Austin Bear, Felipe Gomez, Gustavo Molina & Tyler Walker
Sean Martin, P.E. & Ren Moses, Ph.D., P.E.
Chipola Engineering Group; Blaine Varn, P.E., Nick Grosso, P.E.
The Thomas P. Smith Water Reclamation facility faced efficiency and load capacity problems at its waste treatment plant. We designed an equalization tank to fix it. The current storage tank at the facility reached capacity at three and a half days, with 17 million gallons. The nutrient-rich sludge that undergoes treatment at the waste facility caused a strain on the pipes within the system—the load would become too heavy at the end of a three-day cycle. To mitigate this, we designed a centrate equalization tank with a capacity of 31 million gallons and a flow system that operated for six and a half days. The goal in implementing the centrate tank is to regulate the impact of the nutrient-rich liquid on the system and increase the facility’s storage capacity to further the lifespan of the plant. The new centrate tank was designed to be located adjacent to the Centrifuge Dewatering Facility at the plant. We considered essential constraints including odor emissions, material sizing, permitting and environmental safety factors.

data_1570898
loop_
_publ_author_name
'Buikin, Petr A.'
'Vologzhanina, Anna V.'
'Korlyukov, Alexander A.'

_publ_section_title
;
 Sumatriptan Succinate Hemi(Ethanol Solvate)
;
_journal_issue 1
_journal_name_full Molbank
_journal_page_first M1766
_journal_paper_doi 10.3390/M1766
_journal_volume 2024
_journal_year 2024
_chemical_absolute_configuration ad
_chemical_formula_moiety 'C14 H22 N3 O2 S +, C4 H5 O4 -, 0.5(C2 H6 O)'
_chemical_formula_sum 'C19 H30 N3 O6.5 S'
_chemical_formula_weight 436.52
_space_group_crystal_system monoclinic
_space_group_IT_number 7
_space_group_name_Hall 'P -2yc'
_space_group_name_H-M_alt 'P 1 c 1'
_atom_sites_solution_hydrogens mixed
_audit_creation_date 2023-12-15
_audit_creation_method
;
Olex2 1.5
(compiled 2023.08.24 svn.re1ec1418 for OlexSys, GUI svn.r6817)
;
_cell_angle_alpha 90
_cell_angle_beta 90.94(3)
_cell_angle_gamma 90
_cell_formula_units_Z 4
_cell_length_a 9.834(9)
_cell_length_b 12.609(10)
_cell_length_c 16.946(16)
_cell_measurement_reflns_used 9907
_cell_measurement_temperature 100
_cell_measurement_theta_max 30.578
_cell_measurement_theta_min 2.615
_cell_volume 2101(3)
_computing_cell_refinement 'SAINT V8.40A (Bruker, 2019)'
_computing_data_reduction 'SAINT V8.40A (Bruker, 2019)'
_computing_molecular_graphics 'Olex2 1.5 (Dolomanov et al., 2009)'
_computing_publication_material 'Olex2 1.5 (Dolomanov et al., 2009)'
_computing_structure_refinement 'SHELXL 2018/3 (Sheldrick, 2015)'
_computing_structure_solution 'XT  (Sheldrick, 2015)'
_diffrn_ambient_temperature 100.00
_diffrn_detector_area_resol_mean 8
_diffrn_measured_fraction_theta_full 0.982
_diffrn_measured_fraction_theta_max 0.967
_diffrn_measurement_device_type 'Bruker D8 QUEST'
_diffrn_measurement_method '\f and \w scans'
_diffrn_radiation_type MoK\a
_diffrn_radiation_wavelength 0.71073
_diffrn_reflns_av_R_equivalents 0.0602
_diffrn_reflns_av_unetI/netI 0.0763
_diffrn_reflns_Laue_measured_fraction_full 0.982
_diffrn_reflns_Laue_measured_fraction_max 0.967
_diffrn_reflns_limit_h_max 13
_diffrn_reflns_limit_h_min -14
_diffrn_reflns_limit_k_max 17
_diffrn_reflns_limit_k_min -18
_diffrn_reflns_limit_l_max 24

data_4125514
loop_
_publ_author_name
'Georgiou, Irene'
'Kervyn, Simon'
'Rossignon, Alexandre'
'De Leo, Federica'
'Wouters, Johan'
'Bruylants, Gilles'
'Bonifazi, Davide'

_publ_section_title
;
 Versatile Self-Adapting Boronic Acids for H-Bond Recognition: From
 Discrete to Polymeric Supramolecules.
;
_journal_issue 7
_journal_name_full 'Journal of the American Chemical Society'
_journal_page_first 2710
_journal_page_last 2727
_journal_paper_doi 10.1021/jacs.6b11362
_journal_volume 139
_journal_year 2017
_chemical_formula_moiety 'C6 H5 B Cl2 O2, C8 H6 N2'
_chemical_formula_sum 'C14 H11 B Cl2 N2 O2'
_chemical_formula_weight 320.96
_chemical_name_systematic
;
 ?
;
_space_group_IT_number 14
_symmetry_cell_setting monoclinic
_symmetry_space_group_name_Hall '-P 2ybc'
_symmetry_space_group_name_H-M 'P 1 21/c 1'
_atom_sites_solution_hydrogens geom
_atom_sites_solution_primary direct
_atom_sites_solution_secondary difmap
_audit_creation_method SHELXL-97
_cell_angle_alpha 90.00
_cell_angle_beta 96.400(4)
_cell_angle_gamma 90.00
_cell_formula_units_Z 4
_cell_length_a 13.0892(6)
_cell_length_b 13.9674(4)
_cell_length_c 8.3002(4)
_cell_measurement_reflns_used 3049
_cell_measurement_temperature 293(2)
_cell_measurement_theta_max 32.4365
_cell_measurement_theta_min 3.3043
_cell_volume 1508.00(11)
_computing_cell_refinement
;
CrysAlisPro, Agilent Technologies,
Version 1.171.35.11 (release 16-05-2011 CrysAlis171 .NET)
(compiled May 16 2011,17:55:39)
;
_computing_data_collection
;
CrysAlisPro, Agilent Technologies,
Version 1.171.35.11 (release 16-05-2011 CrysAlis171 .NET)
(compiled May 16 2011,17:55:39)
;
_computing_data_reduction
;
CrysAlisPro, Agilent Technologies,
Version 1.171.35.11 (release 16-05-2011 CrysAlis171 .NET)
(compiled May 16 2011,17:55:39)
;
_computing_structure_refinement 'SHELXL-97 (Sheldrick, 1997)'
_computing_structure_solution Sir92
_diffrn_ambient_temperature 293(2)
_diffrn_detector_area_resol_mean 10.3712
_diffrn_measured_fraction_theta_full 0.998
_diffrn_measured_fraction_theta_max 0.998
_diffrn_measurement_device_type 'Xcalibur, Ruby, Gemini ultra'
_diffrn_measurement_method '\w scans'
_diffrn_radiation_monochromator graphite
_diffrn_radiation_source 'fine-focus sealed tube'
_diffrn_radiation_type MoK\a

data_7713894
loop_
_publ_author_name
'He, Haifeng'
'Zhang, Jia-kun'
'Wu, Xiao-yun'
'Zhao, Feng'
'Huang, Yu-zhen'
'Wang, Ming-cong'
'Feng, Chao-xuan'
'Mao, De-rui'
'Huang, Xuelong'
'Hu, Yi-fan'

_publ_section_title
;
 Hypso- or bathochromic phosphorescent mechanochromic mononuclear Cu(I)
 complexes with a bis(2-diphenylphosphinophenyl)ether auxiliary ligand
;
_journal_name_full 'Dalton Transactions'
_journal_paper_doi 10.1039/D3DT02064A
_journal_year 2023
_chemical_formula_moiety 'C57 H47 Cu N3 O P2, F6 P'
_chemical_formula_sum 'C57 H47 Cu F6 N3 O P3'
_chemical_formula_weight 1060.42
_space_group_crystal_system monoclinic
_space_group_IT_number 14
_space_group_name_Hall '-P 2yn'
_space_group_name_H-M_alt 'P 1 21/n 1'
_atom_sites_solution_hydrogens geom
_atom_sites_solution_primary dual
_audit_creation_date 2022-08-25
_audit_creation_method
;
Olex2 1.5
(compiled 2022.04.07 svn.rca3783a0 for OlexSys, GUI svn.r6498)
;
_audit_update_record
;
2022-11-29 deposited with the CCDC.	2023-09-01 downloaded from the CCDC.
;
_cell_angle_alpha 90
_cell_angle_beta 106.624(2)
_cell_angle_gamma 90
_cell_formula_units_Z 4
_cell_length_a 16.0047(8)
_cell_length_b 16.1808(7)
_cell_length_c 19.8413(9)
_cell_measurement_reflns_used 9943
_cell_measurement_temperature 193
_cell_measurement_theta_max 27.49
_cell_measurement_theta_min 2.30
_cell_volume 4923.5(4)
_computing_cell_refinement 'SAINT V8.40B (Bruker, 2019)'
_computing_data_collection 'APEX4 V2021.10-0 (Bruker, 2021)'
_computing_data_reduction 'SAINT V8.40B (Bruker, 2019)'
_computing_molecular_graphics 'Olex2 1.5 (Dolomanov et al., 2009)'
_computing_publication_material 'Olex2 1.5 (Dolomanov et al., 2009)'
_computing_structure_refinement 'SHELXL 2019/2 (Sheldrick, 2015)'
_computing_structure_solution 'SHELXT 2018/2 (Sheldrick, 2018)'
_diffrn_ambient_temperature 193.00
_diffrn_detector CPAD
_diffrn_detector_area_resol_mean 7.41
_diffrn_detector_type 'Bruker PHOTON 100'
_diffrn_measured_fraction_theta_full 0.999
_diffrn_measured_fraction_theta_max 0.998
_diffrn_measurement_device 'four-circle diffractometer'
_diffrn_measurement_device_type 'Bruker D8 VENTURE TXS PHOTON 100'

The project scope aimed to design a sustainable centrate equalization tank with a steady flow that transported the liquid filtrate back to the front of the water reclamation facility. Drawings were instrumental in implementing our design, mass balance and hydraulic flow calculations were completed to ensure full functionality of the tank and treatment system.
Isabella Parra, Shenika Thomas, Tonya-Kaye Waite & K’Auja Wallace
Sean Martin, P.E.
City of Tallahassee; Sondra Lee, P.E.
Apalachee Regional Park is located off Apalachee Parkway in Tallahassee, FL. The park is home to the NCAA Cross Country championship competitions, football fields, a city waste center and a drone field. It is the center of interest in the tourism strategy to bring in more money for Leon County Parks and Recreation. However, the park needs a few upgrades to bring a more vibrant and welcoming feel to the landmark.
After analyzing the existing entrance to the park, we designed a roundabout that considers existing ditches, trees, a sealed landfill and parking lots for sporting clubs at the park. We provided the design decisions for roundabout size and location, determined the drainage impacts, erosion control, and protected existing features. We created a demolition and tree removal plan.